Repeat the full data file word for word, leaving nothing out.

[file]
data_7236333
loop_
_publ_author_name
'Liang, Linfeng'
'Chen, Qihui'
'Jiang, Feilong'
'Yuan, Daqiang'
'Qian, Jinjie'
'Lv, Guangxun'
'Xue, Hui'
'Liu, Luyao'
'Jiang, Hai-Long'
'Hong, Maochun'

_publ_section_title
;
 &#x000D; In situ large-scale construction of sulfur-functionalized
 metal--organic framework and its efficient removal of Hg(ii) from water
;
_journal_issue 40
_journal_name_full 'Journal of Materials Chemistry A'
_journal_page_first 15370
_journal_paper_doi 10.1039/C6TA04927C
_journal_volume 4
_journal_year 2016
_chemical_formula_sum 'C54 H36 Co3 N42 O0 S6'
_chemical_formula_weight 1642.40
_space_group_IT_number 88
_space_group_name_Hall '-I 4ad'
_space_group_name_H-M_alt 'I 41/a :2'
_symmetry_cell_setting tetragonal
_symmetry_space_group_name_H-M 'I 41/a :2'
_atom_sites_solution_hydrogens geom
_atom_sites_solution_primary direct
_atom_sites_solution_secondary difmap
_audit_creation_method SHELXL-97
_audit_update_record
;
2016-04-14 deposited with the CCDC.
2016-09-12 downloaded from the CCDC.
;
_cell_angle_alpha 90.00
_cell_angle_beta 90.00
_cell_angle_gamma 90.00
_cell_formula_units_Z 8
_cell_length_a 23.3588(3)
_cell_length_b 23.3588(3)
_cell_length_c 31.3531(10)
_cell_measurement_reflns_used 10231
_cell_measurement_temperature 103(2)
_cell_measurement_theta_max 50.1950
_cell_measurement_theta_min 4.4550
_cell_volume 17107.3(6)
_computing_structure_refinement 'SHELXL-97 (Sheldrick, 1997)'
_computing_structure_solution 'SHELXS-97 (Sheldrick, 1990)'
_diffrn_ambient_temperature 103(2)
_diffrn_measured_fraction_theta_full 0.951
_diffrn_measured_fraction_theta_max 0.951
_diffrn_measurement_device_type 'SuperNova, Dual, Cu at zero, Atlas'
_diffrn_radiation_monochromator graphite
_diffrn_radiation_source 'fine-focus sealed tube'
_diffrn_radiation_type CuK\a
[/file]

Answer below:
data_7236333
loop_
_publ_author_name
'Liang, Linfeng'
'Chen, Qihui'
'Jiang, Feilong'
'Yuan, Daqiang'
'Qian, Jinjie'
'Lv, Guangxun'
'Xue, Hui'
'Liu, Luyao'
'Jiang, Hai-Long'
'Hong, Maochun'

_publ_section_title
;
 &#x000D; In situ large-scale construction of sulfur-functionalized
 metal--organic framework and its efficient removal of Hg(ii) from water
;
_journal_issue 40
_journal_name_full 'Journal of Materials Chemistry A'
_journal_page_first 15370
_journal_paper_doi 10.1039/C6TA04927C
_journal_volume 4
_journal_year 2016
_chemical_formula_sum 'C54 H36 Co3 N42 O0 S6'
_chemical_formula_weight 1642.40
_space_group_IT_number 88
_space_group_name_Hall '-I 4ad'
_space_group_name_H-M_alt 'I 41/a :2'
_symmetry_cell_setting tetragonal
_symmetry_space_group_name_H-M 'I 41/a :2'
_atom_sites_solution_hydrogens geom
_atom_sites_solution_primary direct
_atom_sites_solution_secondary difmap
_audit_creation_method SHELXL-97
_audit_update_record
;
2016-04-14 deposited with the CCDC.
2016-09-12 downloaded from the CCDC.
;
_cell_angle_alpha 90.00
_cell_angle_beta 90.00
_cell_angle_gamma 90.00
_cell_formula_units_Z 8
_cell_length_a 23.3588(3)
_cell_length_b 23.3588(3)
_cell_length_c 31.3531(10)
_cell_measurement_reflns_used 10231
_cell_measurement_temperature 103(2)
_cell_measurement_theta_max 50.1950
_cell_measurement_theta_min 4.4550
_cell_volume 17107.3(6)
_computing_structure_refinement 'SHELXL-97 (Sheldrick, 1997)'
_computing_structure_solution 'SHELXS-97 (Sheldrick, 1990)'
_diffrn_ambient_temperature 103(2)
_diffrn_measured_fraction_theta_full 0.951
_diffrn_measured_fraction_theta_max 0.951
_diffrn_measurement_device_type 'SuperNova, Dual, Cu at zero, Atlas'
_diffrn_radiation_monochromator graphite
_diffrn_radiation_source 'fine-focus sealed tube'
_diffrn_radiation_type CuK\a